Paid Piper

May. 25th, 2010 09:34 pm
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Once upon a time I said The pied piper seems to be a trickster archetype, he is very often depicted as a jester figure and I wonder if you could follow the thread far enough you would find at the end a depiction of the God Pan, or some other trickster god. because to me tricksters and gods are kind of intertwined, I automatically see tricksters as gods or godlike figures. Damaged and dangerous gods sometimes, often but still gods

Ive been reading Tanith Lees Red as blood (which is beyond awesome BTW) and the first story the Paid Piper retells it from the position that the piper is a god, but what Terry Pratchett would call a "small god" he only exists so long as people believe in him. He offers the people freedom from cages and ties but they refuse him and his punishment is devastating. but tricksters offer no middle ground and they often offer and give people what they think they want and not what they need. He could have loosened their bonds, and opened t6hir eyes but if you cut all the bonds don't things fall apart, isn't part of being human acknowledging and acting on our ties and responsibility, isn't being human about balance?

The story describes him as a "Vagabond" a beautiful word along with words such as tatterdemalion and ragamuffin, all shapeshifty, tricksterish, pied pipery words

It is a beautiful sad story in which almost everybody loses.
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I'm still thinking a lot about the pied piper,about who he is and where he comes from and what that story means, what it did mean, what it can mean.

The pied piper seems to be a trickster archetype, he is very often depicted as a jester figure:

(from here)

(from here)

and I wonder if you could follow the thread far enough you would find at the end a depiction of the God Pan, or some other trickster god.

I find it interesting that the Pied piper is so strongly symbolically tied with the trickster but he is not the one, that breaks the rules, that breaks his word. Maybe there's something in there about how being a flexible bendy shape shifter trickster type is more healthy for humans than being a rigid materialist.

I found Krysar, the version in my previous post, deeply, deeply disturbing but also deeply fascinating. I've never seen that version of the story, where everybody gets turned to rats before. I liked the ending, where the piper shapeshifts to nothing and disappears very much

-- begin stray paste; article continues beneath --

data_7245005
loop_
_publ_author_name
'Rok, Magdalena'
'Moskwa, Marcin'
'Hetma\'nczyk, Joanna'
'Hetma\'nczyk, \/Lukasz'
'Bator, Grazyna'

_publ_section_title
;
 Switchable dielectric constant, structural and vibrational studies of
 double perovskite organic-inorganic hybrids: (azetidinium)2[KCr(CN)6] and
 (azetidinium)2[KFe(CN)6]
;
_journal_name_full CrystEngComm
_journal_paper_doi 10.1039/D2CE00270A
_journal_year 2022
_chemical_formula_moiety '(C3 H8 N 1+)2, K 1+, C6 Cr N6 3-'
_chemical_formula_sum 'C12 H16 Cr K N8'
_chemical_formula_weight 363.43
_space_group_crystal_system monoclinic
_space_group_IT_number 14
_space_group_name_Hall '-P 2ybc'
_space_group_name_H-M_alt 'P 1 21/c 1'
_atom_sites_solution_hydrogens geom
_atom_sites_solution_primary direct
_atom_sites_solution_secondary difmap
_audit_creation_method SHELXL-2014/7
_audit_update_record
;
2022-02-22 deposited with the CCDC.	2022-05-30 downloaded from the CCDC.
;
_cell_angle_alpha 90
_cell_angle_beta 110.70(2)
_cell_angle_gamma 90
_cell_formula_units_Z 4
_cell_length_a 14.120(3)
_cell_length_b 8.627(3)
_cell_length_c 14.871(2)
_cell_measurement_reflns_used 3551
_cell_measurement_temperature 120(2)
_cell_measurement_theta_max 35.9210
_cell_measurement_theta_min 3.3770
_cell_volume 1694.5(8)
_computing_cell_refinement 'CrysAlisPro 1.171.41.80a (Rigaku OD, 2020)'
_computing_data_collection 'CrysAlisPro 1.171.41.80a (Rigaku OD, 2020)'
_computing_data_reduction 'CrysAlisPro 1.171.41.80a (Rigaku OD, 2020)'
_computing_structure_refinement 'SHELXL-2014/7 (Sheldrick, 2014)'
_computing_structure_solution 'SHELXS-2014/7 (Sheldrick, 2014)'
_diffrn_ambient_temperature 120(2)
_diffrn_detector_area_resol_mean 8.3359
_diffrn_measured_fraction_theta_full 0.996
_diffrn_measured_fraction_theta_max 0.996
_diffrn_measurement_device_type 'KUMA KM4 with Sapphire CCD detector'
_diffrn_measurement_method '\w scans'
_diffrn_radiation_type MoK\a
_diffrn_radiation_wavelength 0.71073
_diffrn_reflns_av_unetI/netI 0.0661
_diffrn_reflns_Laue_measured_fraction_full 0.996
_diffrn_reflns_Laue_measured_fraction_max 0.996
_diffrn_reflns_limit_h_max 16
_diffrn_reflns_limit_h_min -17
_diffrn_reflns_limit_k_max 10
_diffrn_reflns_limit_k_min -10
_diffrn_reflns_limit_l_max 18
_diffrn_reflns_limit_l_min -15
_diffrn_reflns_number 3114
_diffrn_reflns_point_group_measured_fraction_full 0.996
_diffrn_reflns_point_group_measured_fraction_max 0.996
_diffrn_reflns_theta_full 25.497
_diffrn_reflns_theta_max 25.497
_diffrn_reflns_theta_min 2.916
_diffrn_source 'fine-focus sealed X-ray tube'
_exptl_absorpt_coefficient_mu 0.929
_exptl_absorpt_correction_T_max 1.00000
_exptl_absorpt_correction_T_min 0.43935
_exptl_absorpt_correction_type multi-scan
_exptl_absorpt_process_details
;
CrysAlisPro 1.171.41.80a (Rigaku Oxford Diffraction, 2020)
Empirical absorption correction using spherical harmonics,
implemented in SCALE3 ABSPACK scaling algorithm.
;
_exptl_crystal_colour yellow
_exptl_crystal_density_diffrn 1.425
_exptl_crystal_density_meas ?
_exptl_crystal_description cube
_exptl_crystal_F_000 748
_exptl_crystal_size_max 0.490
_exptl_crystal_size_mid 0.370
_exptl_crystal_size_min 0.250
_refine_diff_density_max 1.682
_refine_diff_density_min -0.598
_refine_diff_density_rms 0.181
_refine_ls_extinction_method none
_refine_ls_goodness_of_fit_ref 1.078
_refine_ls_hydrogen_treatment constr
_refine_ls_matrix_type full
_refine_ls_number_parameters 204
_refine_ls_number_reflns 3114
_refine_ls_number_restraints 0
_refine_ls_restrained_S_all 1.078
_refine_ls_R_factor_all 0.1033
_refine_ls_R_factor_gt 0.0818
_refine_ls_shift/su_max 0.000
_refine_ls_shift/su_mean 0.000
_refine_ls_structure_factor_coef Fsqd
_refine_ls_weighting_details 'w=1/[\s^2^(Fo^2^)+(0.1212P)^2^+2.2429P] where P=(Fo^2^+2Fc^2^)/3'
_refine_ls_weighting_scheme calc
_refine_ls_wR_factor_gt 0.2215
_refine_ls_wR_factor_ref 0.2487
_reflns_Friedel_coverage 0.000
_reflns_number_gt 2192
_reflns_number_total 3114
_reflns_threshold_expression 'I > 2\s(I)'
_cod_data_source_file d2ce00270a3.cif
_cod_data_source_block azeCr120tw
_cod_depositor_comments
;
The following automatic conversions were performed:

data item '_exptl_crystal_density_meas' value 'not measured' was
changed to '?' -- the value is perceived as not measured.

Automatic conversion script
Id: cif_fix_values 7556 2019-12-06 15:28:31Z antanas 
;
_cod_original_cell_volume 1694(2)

This version is checkoslovakian and was made in 1985 so is obviously very much about the free market versus communism, individual greed versus collectivity. I'm not sure the scenes alluding to the woman's rape and murder were necessary though, not that i have anything against rape depictions in fairy tales, they happen all the time anyway, it just seems an odd choice to insert one into a fairy tale where there wasn't one previously. maybe it was a way of showing how the ultimate conclusion of capitalism is that people become commodities to be used.

The wikipedia page suggests that one theory is that the pied piper is a metaphor for death, which would fit with it originating with the plague

however wikipedia also suggests

The theory with the broadest support[5] is that the children willingly abandoned their parents and Hamelin in order to become the founders of their own villages during the colonization of Eastern Europe. Several European villages and cities founded around this time have been suggested as the result of their efforts as settlers. This claim is supported by corresponding place names in both the region around Hamelin and the eastern colonies where names such as Querhameln ("mill village Hamelin") exist. Again the Piper is seen as their leader.

this is backed up further on the same page by:

Professor Udolph surmises that the children were actually unemployed youths who had been sucked into the German drive to colonize its new settlements in Eastern Europe. The Pied Piper may never have existed as such, but, says the professor, "There were characters known as Lokator who roamed northern Germany trying to recruit settlers for the East." Some of them were brightly dressed, and all were silver-tongued.

Of course its very possible that the pied piper was several characters and/or several tales that got stitched together over the centuries

Pied Piper

Nov. 30th, 2009 05:19 pm
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So I've been thinking a lot about the pied piper today because of finding those gems on youtube yesterday. And I realised that not only do I not have any paper copies of the story, which is sad because it was one of my favorites when I was a kid, but I also don't think I've ever read any theoretical writings about it. There's nothing in the fairy tale theory books I've either bought or borrowed and the only useful things an Internet search came up with was a wikipedia page and several different retellings

The only book I could find: The Pied Piper:A handbook is really expensive. It just seems..odd, there is so much material in the tale and both psychoanalytical and Cultural materialist analysis just jump out at me immediately and I could probably pull together others if I though about it for any length of time.

It's not as if its an unknown tale, it like many other fairy tales has become part of the fabric of our consciousness, we talk about paying the piper we say he who pays the piper calls the tune

To me the obvious reading is about plague, about children dying from plague, about plague decimating the city. And even if a rat catcher got rid of all the rats the infected fleas would still infect people and children would have been more vulnerable than adults.

And then although from a modern reading there is something dandyish and camp about the pied piper, he is playing a pipe I mean really, how phallic is that?


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